Think visual interest when you buy your ingredients
Nowadays, at casual, unpretentious gatherings, a typical charcuterie platter includes sliced cured meat and/or pate and/or cured sausage (we like American-made Les Trois Petits Cochons), cheese, nuts, fruit, garnishes, and crackers, flatbread or sliced baguette. “You want different kinds of textures, colors, flavors, and munchy bits” de la Vega says, so keep that in mind while you’re shopping.
“And if you’ve got a tight budget, don’t be afraid of specialty cheese and charcuterie shops,” she says. Those places can help you find affordable and familiar foods like brie or cured ham.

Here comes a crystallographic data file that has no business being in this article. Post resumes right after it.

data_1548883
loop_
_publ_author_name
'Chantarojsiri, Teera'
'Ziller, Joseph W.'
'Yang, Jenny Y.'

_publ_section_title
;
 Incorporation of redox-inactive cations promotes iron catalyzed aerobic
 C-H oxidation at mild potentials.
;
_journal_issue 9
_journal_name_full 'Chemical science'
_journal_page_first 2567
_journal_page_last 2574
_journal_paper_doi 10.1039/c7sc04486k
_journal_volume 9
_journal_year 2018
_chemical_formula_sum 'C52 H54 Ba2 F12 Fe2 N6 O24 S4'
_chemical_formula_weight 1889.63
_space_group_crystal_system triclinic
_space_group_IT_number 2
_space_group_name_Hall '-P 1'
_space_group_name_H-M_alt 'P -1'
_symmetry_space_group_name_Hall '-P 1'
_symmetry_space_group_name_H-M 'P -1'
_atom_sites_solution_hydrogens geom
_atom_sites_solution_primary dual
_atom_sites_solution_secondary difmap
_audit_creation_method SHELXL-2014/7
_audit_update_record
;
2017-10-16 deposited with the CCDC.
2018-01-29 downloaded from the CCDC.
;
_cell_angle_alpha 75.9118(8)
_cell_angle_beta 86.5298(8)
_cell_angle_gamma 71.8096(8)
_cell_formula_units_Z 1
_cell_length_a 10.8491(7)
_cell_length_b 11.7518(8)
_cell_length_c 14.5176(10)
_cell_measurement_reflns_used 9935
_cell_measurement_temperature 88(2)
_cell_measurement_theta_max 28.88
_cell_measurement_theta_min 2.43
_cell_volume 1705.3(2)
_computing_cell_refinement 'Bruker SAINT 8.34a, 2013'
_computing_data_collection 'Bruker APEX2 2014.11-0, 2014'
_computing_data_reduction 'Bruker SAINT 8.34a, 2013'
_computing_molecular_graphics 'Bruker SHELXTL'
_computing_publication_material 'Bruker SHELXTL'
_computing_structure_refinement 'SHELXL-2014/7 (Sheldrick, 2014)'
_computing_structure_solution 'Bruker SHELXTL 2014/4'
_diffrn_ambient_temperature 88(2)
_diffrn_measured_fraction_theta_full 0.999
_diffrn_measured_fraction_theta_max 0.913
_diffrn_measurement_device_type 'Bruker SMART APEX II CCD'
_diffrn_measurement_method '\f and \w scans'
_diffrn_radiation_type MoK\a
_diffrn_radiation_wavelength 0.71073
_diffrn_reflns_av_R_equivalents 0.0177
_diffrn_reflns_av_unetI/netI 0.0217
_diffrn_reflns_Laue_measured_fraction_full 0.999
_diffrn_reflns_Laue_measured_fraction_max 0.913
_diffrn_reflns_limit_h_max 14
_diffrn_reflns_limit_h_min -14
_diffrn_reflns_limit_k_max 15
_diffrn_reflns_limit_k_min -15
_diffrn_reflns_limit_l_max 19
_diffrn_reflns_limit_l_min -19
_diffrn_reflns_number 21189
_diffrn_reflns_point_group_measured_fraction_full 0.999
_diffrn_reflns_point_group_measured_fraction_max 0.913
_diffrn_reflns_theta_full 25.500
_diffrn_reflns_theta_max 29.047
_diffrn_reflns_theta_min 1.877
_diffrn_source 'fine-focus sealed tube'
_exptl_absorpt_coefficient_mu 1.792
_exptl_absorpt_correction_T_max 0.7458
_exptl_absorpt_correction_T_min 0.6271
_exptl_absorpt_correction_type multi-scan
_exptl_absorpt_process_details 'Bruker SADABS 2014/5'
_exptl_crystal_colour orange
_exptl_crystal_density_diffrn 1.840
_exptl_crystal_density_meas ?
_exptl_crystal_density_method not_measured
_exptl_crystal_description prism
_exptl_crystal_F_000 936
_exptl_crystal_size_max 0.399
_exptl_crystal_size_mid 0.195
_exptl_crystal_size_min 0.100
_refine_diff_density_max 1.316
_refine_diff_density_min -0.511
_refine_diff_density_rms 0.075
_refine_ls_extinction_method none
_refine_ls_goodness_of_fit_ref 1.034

Prep your station
Set your cheese out an hour ahead so it has time to warm slightly and get a bit softer. That enhances its flavor.
The pate and meat, on the other hand, should go out right before you’re ready to use them. “Charcuterie is like, now! Because oxidation makes it change color.”
Before you get started, take everything out of its packages. Cut up ingredients, separate cured ham from those little papers, and have everything out and easy to place.
Pate usually comes in a flat rectangle or a brick, but you don’t have to put that whole thing out. De la Vega sliced a triangle shape of pate, and an odd shape of foie gras. You can always replenish your board with more later on. (Keep the rest wrapped in the fridge in the meantime.)